Add the tomato paste, and just a dash of nutmeg and oregano (a small pinch of each). Stir to mix completely, cooking for about five minutes, allowing any liquid to be cooked off. Add the beef broth and tomatoes, and stir together. Then add the milk and stir completely.

Reduce the heat down medium, and allow the sauce to cook down, stirring occasionally to prevent any stickage (that’s a word, right?) to the bottom of the pot. Cook the sauce for around 20-30 minutes, or until the sauce has become very thick.

Cook the pasta in heavily salted water until al dente. For the batch that I made, I used Mafalda Corta, which is kinda like smaller lasagna noodles that have been cut into pieces. Feel free to use whatever pasta you have available. Fusilli, rigatoni, farfalle, pappardelle, you choose! The biggest thing to remember: save about 1/2 cup of the pasta water after it is done cooking, and add it to the sauce before you drain the pasta. This addition of starch from the water will help to thicken the sauce further as you cook it down, and will allow the sauce to better stick to your noodles.

Fun fact that has worked well for me since I discovered it: keep a wooden spoon in the pasta and water as it cooks to help prevent the water from boiling over.

Reduce the pasta sauce back down after the addition of pasta water and add the parmesan cheese. Salt and pepper the sauce to your taste. Avoid adding salt before this, as both the pasta water and the parmesan will add a certain amount of saltiness, and you may not want to add any more.

Finally, once everything has cooked and the pasta is drained, mixed the pasta and sauce together, and serve, maybe with a bit of additional parmesan on top.

Happy eating.

Mahi-Mahi with Orange Scented Beurre Blanc Sauce

Mahi-Mahi with Orange Scented Beurre Blanc

  • Servings: 2
  • Difficulty: medium-hard
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  • 2 pieces mahi-mahi, or other white fish
  • 1/4 cup dry white wine
  • 2 Tbsps white wine vinegar
  • 1/2 shallots, chopped fine
  • 1/2 cup cold butter, cut into small pieces +1/2 Tbsp butter to cook fish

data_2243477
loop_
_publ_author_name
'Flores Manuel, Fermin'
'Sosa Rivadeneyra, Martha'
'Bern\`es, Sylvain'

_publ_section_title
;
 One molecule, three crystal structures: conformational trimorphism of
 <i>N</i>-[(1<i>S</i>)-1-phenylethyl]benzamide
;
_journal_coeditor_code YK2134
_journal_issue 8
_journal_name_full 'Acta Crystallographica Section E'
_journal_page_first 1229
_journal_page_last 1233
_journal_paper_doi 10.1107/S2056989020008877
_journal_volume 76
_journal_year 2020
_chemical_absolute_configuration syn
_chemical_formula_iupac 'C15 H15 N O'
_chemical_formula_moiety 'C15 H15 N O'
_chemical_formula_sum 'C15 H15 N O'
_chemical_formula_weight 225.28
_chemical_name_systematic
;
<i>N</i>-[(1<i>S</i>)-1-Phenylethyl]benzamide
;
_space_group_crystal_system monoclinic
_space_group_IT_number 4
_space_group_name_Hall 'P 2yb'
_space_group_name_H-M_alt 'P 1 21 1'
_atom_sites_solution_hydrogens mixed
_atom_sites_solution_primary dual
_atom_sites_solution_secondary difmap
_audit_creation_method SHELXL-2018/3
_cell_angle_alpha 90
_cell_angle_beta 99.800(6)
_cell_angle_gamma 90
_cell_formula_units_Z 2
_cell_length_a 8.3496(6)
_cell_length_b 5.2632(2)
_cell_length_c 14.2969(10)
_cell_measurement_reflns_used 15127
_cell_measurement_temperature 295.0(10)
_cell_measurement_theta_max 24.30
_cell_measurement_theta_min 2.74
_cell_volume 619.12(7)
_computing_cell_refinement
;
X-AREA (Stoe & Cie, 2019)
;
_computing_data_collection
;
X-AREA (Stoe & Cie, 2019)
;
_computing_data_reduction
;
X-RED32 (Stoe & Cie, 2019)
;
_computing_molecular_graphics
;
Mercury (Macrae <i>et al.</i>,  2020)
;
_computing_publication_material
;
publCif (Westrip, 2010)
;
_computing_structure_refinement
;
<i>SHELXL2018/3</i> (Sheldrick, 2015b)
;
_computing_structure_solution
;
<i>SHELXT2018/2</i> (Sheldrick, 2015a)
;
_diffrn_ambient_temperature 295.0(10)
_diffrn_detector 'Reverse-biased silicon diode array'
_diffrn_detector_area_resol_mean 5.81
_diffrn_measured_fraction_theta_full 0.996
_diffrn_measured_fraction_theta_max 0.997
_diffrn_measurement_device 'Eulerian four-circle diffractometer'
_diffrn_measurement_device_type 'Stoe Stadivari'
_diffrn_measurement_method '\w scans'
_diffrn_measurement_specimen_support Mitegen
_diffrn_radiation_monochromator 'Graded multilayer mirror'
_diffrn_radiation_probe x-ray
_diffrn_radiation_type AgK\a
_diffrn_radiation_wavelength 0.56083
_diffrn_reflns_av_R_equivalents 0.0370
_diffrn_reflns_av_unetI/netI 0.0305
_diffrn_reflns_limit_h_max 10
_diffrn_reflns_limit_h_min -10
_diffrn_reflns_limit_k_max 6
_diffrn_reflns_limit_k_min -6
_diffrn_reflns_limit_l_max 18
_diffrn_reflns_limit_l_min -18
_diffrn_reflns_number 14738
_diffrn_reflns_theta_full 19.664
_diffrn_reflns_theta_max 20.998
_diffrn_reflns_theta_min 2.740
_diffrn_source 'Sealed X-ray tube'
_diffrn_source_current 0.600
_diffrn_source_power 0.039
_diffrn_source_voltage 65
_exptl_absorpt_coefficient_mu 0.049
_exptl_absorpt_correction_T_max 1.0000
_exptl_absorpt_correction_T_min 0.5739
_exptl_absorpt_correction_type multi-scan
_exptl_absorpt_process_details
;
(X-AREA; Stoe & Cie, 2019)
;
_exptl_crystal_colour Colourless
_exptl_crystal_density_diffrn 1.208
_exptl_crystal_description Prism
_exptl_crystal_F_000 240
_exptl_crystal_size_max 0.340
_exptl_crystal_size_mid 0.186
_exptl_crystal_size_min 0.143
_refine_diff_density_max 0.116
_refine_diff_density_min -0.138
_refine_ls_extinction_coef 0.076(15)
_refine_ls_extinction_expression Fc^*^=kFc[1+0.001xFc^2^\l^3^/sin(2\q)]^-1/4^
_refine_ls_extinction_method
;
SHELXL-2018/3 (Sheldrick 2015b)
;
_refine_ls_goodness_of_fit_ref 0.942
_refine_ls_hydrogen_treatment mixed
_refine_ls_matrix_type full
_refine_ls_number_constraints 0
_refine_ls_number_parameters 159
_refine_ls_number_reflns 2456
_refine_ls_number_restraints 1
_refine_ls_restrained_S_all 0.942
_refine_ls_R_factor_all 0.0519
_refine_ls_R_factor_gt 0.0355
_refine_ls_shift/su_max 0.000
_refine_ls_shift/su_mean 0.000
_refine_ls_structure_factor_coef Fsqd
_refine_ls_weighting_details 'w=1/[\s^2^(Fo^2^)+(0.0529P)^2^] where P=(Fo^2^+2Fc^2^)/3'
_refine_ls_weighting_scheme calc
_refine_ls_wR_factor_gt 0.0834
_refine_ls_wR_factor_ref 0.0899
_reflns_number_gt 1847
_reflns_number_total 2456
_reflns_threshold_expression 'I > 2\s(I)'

• 1/4 cup fresh orange juice
  • 1/4 tsp orange blossom water
  • Salt and white pepper, to taste


Two options for cooking fish: 1) Set sous-vide machine to 53.5ºC/128ºF, cook fish in water for 30-60 minutes. Sear on either side in a pan with butter after removed from water. 2) Cook fish in buttered pan, flipping halfway through, until internal temperature of fish reaches desired level of doneness. Place shallots, wine, and vinegar in a pot and place over medium-high heat. Allow them to boil down until almost no liquid remains. Turn heat down to low. Start adding the cold butter in small increments, whisking constantly between adds. Just before the last few pieces of butter, remove from heat, add last pieces of butter and whisk until smooth. Add orange juice and orange blossom water. Salt and pepper to taste. Strain sauce. Plate fish, top with sauce. Serve.

And now for the details…

Day 5 of the 14 day quarantine challenge, and I’m going a bit “fancier” here with fish and a beurre blanc sauce. We have mahi-mahi in the freezer that we bought out of the back of some guy’s truck (no lie) a couple months ago and figured we should try to use it up! I have been wanting to try out my Christmas gift, a sous vide, on fish. But I knew that if I was going to do that, it would need some kind of sauce, or it would be pretty bland. I was thinking about sauces that I’ve tried in the past, but most are roux-based and are a little too thick/robust with a fish like mahi-mahi. Why not a beurre blanc?